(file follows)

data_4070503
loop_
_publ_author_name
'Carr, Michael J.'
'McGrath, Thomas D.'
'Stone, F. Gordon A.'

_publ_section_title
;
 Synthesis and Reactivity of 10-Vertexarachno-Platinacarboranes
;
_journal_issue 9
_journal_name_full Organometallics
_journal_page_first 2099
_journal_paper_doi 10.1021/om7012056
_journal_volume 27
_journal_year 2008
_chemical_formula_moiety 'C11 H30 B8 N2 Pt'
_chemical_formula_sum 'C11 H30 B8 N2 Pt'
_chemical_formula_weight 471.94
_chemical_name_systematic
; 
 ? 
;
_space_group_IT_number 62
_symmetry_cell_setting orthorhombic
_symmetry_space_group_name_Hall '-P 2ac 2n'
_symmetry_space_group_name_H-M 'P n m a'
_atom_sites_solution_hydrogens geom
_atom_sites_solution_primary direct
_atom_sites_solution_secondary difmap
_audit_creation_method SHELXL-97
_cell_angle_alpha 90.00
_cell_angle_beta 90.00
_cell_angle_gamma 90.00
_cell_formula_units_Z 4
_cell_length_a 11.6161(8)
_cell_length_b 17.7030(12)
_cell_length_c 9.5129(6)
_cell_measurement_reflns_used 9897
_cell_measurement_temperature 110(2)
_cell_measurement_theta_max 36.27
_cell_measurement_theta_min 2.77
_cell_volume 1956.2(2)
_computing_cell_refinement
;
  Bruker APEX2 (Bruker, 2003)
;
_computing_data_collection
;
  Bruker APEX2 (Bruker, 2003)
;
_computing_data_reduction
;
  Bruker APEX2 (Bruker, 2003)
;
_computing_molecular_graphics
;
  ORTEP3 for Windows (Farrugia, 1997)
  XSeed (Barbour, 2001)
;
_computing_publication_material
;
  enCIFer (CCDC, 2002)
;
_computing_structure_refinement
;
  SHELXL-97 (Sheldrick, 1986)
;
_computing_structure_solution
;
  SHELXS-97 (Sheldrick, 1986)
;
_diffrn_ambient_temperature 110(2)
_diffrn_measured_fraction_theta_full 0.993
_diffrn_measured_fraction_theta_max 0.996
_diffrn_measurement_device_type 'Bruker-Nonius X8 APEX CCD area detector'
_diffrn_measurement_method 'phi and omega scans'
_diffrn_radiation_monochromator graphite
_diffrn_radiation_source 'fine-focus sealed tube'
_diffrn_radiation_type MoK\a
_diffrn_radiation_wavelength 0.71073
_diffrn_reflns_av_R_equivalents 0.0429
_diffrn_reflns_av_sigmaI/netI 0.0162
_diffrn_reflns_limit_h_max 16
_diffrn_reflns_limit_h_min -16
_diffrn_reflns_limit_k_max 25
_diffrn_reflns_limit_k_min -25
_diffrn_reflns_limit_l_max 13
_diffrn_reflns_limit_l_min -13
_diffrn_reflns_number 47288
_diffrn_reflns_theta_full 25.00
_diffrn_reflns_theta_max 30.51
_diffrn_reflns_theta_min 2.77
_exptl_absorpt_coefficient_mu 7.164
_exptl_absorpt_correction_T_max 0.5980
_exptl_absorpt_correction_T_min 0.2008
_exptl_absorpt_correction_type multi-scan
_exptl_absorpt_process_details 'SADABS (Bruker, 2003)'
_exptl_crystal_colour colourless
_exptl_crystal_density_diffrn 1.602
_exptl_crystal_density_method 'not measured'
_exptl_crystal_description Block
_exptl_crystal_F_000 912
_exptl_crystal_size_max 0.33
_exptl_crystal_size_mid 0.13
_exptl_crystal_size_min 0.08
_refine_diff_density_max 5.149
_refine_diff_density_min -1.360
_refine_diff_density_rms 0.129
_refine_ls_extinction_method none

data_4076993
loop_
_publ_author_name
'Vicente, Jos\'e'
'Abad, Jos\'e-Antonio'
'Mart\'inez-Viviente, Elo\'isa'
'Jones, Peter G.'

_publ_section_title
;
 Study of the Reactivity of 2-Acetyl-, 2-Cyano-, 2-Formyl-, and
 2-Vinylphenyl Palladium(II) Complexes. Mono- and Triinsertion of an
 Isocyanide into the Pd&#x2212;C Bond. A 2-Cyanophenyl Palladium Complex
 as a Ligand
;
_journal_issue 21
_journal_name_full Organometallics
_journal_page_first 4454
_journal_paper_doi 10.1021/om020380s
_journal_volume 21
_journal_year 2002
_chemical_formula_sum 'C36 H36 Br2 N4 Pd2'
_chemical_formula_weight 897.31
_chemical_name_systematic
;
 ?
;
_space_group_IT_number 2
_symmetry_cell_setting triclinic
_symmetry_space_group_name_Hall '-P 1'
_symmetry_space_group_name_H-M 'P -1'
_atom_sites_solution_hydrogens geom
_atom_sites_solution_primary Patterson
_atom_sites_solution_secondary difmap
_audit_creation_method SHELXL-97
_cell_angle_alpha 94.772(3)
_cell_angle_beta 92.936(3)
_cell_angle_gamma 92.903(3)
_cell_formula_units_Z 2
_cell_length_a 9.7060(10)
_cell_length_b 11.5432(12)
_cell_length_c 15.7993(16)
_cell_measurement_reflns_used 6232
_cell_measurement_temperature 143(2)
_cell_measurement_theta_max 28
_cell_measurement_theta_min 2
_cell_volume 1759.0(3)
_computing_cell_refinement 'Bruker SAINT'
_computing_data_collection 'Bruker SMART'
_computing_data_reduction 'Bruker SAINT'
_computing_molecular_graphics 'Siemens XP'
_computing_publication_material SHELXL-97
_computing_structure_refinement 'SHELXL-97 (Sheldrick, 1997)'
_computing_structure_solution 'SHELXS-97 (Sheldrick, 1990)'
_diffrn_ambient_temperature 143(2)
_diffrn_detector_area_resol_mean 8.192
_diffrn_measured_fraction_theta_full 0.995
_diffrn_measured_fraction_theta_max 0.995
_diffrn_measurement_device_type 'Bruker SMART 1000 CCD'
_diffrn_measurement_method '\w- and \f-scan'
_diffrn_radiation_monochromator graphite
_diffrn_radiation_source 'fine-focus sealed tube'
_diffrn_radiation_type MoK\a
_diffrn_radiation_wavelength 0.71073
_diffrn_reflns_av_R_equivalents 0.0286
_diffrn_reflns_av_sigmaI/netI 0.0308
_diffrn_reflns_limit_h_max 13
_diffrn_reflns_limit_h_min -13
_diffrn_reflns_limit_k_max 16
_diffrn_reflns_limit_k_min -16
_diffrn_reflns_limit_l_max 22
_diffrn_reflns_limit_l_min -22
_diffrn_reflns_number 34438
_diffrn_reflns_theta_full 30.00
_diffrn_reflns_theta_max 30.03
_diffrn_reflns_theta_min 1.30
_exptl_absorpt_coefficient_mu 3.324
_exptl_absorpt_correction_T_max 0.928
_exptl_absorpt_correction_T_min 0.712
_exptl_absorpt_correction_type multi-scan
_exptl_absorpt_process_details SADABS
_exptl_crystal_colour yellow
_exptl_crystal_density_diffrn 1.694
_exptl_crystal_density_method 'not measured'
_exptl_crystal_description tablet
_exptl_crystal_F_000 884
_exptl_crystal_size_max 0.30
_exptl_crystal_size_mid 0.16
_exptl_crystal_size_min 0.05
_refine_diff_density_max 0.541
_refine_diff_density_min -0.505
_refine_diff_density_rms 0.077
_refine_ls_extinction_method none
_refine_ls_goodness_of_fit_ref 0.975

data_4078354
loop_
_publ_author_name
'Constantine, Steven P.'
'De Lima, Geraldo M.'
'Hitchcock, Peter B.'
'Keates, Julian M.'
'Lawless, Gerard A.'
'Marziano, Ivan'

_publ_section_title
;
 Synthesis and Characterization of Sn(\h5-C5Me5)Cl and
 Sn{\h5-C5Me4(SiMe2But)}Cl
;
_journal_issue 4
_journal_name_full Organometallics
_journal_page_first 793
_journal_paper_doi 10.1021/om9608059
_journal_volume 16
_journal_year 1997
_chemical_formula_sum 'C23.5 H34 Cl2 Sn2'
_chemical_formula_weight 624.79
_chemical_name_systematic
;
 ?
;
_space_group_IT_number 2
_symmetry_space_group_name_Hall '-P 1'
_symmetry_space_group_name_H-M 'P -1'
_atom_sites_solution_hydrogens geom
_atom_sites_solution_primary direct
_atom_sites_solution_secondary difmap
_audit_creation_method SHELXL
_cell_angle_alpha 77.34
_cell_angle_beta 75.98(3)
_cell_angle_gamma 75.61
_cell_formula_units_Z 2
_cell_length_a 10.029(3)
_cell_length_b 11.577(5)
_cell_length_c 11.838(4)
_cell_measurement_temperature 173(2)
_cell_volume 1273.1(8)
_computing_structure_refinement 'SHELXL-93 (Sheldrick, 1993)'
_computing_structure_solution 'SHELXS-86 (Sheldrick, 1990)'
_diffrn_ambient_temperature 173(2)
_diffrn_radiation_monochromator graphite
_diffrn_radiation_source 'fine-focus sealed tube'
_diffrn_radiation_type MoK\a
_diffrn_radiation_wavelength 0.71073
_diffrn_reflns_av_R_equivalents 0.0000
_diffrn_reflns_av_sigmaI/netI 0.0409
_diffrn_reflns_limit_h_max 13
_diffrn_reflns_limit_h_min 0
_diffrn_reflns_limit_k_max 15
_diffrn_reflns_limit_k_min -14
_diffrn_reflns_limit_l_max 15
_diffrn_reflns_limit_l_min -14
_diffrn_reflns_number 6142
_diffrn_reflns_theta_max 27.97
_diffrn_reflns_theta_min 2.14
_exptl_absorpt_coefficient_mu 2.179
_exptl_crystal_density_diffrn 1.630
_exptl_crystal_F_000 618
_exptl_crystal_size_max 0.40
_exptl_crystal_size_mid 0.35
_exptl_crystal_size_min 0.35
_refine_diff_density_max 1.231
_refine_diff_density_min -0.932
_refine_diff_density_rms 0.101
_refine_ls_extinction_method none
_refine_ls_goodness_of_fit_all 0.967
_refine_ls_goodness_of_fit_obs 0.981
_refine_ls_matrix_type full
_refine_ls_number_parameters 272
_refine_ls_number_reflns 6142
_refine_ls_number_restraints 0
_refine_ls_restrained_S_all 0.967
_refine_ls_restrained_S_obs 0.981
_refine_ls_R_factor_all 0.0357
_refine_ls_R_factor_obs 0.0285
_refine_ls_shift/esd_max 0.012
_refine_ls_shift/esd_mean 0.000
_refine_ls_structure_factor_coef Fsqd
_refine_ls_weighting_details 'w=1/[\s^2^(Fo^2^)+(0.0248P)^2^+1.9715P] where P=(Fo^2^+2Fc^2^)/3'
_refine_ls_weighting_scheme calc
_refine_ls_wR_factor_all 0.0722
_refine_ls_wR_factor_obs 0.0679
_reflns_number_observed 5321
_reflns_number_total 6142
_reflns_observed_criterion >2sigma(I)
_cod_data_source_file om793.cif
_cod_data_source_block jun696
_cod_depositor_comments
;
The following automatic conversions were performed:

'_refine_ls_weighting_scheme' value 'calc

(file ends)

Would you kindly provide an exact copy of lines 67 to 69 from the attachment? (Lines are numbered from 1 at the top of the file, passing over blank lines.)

  SHELXL-97 (Sheldrick, 1986)
;
_computing_structure_solution